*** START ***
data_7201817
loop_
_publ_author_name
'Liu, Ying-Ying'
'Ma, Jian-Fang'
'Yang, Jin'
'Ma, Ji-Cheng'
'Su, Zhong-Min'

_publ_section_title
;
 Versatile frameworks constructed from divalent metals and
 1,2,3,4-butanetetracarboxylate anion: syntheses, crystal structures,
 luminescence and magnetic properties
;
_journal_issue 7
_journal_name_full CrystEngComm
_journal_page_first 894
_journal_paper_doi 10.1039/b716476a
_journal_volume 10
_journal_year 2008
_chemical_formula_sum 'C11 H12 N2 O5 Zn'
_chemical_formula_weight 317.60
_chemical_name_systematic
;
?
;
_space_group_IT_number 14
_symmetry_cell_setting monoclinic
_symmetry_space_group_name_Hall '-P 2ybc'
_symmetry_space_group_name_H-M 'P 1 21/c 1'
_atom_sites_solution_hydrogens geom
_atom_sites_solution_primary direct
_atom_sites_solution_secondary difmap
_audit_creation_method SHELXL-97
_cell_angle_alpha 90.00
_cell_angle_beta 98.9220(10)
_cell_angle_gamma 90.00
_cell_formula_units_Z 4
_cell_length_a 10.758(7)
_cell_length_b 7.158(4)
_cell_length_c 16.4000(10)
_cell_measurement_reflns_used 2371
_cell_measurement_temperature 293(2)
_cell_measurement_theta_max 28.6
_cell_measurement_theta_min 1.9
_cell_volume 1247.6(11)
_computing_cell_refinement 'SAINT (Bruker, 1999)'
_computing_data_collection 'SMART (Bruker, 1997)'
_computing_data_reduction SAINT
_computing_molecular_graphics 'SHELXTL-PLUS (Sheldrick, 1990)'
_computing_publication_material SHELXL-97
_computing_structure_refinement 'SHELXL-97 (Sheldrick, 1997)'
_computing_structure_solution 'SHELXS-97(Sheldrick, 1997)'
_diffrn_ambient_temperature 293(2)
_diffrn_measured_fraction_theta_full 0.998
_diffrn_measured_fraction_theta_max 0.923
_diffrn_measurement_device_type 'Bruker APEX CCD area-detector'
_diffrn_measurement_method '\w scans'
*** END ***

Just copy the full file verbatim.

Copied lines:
data_7201817
loop_
_publ_author_name
'Liu, Ying-Ying'
'Ma, Jian-Fang'
'Yang, Jin'
'Ma, Ji-Cheng'
'Su, Zhong-Min'

_publ_section_title
;
 Versatile frameworks constructed from divalent metals and
 1,2,3,4-butanetetracarboxylate anion: syntheses, crystal structures,
 luminescence and magnetic properties
;
_journal_issue 7
_journal_name_full CrystEngComm
_journal_page_first 894
_journal_paper_doi 10.1039/b716476a
_journal_volume 10
_journal_year 2008
_chemical_formula_sum 'C11 H12 N2 O5 Zn'
_chemical_formula_weight 317.60
_chemical_name_systematic
;
?
;
_space_group_IT_number 14
_symmetry_cell_setting monoclinic
_symmetry_space_group_name_Hall '-P 2ybc'
_symmetry_space_group_name_H-M 'P 1 21/c 1'
_atom_sites_solution_hydrogens geom
_atom_sites_solution_primary direct
_atom_sites_solution_secondary difmap
_audit_creation_method SHELXL-97
_cell_angle_alpha 90.00
_cell_angle_beta 98.9220(10)
_cell_angle_gamma 90.00
_cell_formula_units_Z 4
_cell_length_a 10.758(7)
_cell_length_b 7.158(4)
_cell_length_c 16.4000(10)
_cell_measurement_reflns_used 2371
_cell_measurement_temperature 293(2)
_cell_measurement_theta_max 28.6
_cell_measurement_theta_min 1.9
_cell_volume 1247.6(11)
_computing_cell_refinement 'SAINT (Bruker, 1999)'
_computing_data_collection 'SMART (Bruker, 1997)'
_computing_data_reduction SAINT
_computing_molecular_graphics 'SHELXTL-PLUS (Sheldrick, 1990)'
_computing_publication_material SHELXL-97
_computing_structure_refinement 'SHELXL-97 (Sheldrick, 1997)'
_computing_structure_solution 'SHELXS-97(Sheldrick, 1997)'
_diffrn_ambient_temperature 293(2)
_diffrn_measured_fraction_theta_full 0.998
_diffrn_measured_fraction_theta_max 0.923
_diffrn_measurement_device_type 'Bruker APEX CCD area-detector'
_diffrn_measurement_method '\w scans'